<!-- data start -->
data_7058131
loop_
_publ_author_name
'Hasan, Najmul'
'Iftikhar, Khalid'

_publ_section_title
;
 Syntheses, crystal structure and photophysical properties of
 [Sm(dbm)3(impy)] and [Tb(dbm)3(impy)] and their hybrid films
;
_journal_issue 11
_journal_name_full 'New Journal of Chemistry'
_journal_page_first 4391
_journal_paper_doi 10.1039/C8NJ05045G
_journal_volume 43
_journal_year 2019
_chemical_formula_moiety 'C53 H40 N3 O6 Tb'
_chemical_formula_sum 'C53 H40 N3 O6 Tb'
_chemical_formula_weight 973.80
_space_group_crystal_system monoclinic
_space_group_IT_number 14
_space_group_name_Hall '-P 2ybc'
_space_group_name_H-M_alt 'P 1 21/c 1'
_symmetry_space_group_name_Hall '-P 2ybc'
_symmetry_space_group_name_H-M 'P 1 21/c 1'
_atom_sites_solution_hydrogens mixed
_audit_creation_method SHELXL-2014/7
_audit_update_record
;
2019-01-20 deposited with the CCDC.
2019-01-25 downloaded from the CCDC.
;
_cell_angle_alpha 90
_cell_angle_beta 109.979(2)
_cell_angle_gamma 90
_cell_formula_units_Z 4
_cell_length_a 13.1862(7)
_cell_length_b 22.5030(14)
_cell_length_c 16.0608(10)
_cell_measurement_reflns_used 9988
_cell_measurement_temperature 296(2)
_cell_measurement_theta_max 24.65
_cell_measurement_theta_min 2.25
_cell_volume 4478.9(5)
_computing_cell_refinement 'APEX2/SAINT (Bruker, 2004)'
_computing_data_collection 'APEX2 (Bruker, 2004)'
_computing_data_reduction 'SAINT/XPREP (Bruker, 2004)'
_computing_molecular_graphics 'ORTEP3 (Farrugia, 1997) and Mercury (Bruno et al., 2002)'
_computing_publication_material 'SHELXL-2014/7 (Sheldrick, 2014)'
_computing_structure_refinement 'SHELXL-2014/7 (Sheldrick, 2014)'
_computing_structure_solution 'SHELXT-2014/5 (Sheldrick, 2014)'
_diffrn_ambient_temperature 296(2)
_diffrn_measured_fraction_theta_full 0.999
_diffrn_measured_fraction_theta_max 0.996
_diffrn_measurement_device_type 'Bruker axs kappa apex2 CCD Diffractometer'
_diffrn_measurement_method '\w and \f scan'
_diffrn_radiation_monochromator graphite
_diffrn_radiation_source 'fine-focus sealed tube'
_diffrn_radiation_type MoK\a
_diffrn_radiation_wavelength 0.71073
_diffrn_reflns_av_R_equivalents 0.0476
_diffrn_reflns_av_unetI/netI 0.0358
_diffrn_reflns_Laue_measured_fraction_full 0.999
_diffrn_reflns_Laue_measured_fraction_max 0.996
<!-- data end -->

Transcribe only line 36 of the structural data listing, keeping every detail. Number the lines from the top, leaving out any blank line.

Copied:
_cell_formula_units_Z 4